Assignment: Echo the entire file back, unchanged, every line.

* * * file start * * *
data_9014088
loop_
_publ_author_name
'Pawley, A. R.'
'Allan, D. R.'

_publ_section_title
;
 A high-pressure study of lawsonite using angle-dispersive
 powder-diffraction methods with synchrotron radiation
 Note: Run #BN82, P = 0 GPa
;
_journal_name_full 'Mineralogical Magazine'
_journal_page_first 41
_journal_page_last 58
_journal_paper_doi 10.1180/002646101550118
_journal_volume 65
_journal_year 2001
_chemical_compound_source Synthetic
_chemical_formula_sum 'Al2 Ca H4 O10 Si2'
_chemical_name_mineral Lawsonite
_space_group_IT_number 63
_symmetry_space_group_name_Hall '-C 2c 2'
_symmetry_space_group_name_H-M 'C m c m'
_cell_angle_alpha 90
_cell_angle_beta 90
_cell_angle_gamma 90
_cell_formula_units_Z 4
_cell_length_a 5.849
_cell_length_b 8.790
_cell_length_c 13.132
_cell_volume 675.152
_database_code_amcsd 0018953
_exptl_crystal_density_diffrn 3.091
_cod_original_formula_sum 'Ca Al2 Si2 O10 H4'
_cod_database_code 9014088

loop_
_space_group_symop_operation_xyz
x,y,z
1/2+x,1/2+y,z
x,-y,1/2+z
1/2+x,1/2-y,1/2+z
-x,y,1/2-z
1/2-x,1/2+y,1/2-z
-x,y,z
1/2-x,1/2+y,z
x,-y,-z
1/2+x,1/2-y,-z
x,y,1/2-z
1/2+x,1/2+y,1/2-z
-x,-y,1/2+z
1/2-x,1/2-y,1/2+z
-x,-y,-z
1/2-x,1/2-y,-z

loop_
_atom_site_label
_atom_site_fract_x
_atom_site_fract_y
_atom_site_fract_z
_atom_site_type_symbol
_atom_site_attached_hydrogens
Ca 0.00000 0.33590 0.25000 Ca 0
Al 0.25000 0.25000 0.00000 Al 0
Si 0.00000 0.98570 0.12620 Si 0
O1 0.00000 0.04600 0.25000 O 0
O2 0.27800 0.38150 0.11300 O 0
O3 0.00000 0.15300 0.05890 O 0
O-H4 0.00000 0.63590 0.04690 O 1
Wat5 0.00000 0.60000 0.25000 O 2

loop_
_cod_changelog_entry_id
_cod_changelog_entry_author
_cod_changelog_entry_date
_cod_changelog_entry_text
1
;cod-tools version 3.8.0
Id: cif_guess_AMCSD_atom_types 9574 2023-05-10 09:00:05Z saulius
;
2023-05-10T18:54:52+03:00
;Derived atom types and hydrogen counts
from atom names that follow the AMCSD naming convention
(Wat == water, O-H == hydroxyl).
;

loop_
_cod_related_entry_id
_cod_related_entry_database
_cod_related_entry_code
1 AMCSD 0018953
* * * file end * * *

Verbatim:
data_9014088
loop_
_publ_author_name
'Pawley, A. R.'
'Allan, D. R.'

_publ_section_title
;
 A high-pressure study of lawsonite using angle-dispersive
 powder-diffraction methods with synchrotron radiation
 Note: Run #BN82, P = 0 GPa
;
_journal_name_full 'Mineralogical Magazine'
_journal_page_first 41
_journal_page_last 58
_journal_paper_doi 10.1180/002646101550118
_journal_volume 65
_journal_year 2001
_chemical_compound_source Synthetic
_chemical_formula_sum 'Al2 Ca H4 O10 Si2'
_chemical_name_mineral Lawsonite
_space_group_IT_number 63
_symmetry_space_group_name_Hall '-C 2c 2'
_symmetry_space_group_name_H-M 'C m c m'
_cell_angle_alpha 90
_cell_angle_beta 90
_cell_angle_gamma 90
_cell_formula_units_Z 4
_cell_length_a 5.849
_cell_length_b 8.790
_cell_length_c 13.132
_cell_volume 675.152
_database_code_amcsd 0018953
_exptl_crystal_density_diffrn 3.091
_cod_original_formula_sum 'Ca Al2 Si2 O10 H4'
_cod_database_code 9014088

loop_
_space_group_symop_operation_xyz
x,y,z
1/2+x,1/2+y,z
x,-y,1/2+z
1/2+x,1/2-y,1/2+z
-x,y,1/2-z
1/2-x,1/2+y,1/2-z
-x,y,z
1/2-x,1/2+y,z
x,-y,-z
1/2+x,1/2-y,-z
x,y,1/2-z
1/2+x,1/2+y,1/2-z
-x,-y,1/2+z
1/2-x,1/2-y,1/2+z
-x,-y,-z
1/2-x,1/2-y,-z

loop_
_atom_site_label
_atom_site_fract_x
_atom_site_fract_y
_atom_site_fract_z
_atom_site_type_symbol
_atom_site_attached_hydrogens
Ca 0.00000 0.33590 0.25000 Ca 0
Al 0.25000 0.25000 0.00000 Al 0
Si 0.00000 0.98570 0.12620 Si 0
O1 0.00000 0.04600 0.25000 O 0
O2 0.27800 0.38150 0.11300 O 0
O3 0.00000 0.15300 0.05890 O 0
O-H4 0.00000 0.63590 0.04690 O 1
Wat5 0.00000 0.60000 0.25000 O 2

loop_
_cod_changelog_entry_id
_cod_changelog_entry_author
_cod_changelog_entry_date
_cod_changelog_entry_text
1
;cod-tools version 3.8.0
Id: cif_guess_AMCSD_atom_types 9574 2023-05-10 09:00:05Z saulius
;
2023-05-10T18:54:52+03:00
;Derived atom types and hydrogen counts
from atom names that follow the AMCSD naming convention
(Wat == water, O-H == hydroxyl).
;

loop_
_cod_related_entry_id
_cod_related_entry_database
_cod_related_entry_code
1 AMCSD 0018953